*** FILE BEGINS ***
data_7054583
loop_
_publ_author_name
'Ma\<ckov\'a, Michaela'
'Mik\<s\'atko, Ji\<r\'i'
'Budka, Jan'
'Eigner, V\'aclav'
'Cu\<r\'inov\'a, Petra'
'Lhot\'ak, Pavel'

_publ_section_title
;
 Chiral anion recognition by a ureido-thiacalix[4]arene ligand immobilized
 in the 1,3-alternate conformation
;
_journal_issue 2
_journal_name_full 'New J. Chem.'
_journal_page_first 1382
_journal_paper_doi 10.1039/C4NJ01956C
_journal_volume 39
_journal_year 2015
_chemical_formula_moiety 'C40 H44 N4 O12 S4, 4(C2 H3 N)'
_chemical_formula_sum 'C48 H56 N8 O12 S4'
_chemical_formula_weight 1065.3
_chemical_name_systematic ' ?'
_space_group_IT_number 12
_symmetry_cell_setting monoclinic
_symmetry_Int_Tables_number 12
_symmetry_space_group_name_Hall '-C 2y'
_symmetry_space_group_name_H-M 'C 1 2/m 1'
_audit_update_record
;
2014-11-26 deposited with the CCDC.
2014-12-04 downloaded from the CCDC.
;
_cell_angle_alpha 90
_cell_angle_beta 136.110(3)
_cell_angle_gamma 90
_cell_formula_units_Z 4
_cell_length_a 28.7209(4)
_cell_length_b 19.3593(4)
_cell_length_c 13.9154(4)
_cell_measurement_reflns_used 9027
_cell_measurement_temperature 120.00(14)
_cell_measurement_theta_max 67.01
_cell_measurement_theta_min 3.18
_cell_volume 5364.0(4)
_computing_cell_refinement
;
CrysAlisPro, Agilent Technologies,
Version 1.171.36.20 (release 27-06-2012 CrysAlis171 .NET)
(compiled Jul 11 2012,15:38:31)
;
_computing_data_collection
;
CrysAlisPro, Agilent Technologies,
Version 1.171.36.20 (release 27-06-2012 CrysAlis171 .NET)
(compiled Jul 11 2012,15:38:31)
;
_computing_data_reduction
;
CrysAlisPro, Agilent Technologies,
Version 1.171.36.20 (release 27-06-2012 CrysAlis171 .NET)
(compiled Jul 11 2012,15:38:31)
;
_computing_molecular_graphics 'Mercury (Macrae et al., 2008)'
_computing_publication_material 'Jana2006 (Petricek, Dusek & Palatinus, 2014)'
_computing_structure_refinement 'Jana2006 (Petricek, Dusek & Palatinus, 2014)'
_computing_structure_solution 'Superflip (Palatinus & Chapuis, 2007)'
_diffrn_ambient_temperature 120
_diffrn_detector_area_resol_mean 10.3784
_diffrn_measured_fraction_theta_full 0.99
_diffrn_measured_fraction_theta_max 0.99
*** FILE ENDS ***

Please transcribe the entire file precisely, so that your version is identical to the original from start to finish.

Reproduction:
data_7054583
loop_
_publ_author_name
'Ma\<ckov\'a, Michaela'
'Mik\<s\'atko, Ji\<r\'i'
'Budka, Jan'
'Eigner, V\'aclav'
'Cu\<r\'inov\'a, Petra'
'Lhot\'ak, Pavel'

_publ_section_title
;
 Chiral anion recognition by a ureido-thiacalix[4]arene ligand immobilized
 in the 1,3-alternate conformation
;
_journal_issue 2
_journal_name_full 'New J. Chem.'
_journal_page_first 1382
_journal_paper_doi 10.1039/C4NJ01956C
_journal_volume 39
_journal_year 2015
_chemical_formula_moiety 'C40 H44 N4 O12 S4, 4(C2 H3 N)'
_chemical_formula_sum 'C48 H56 N8 O12 S4'
_chemical_formula_weight 1065.3
_chemical_name_systematic ' ?'
_space_group_IT_number 12
_symmetry_cell_setting monoclinic
_symmetry_Int_Tables_number 12
_symmetry_space_group_name_Hall '-C 2y'
_symmetry_space_group_name_H-M 'C 1 2/m 1'
_audit_update_record
;
2014-11-26 deposited with the CCDC.
2014-12-04 downloaded from the CCDC.
;
_cell_angle_alpha 90
_cell_angle_beta 136.110(3)
_cell_angle_gamma 90
_cell_formula_units_Z 4
_cell_length_a 28.7209(4)
_cell_length_b 19.3593(4)
_cell_length_c 13.9154(4)
_cell_measurement_reflns_used 9027
_cell_measurement_temperature 120.00(14)
_cell_measurement_theta_max 67.01
_cell_measurement_theta_min 3.18
_cell_volume 5364.0(4)
_computing_cell_refinement
;
CrysAlisPro, Agilent Technologies,
Version 1.171.36.20 (release 27-06-2012 CrysAlis171 .NET)
(compiled Jul 11 2012,15:38:31)
;
_computing_data_collection
;
CrysAlisPro, Agilent Technologies,
Version 1.171.36.20 (release 27-06-2012 CrysAlis171 .NET)
(compiled Jul 11 2012,15:38:31)
;
_computing_data_reduction
;
CrysAlisPro, Agilent Technologies,
Version 1.171.36.20 (release 27-06-2012 CrysAlis171 .NET)
(compiled Jul 11 2012,15:38:31)
;
_computing_molecular_graphics 'Mercury (Macrae et al., 2008)'
_computing_publication_material 'Jana2006 (Petricek, Dusek & Palatinus, 2014)'
_computing_structure_refinement 'Jana2006 (Petricek, Dusek & Palatinus, 2014)'
_computing_structure_solution 'Superflip (Palatinus & Chapuis, 2007)'
_diffrn_ambient_temperature 120
_diffrn_detector_area_resol_mean 10.3784
_diffrn_measured_fraction_theta_full 0.99
_diffrn_measured_fraction_theta_max 0.99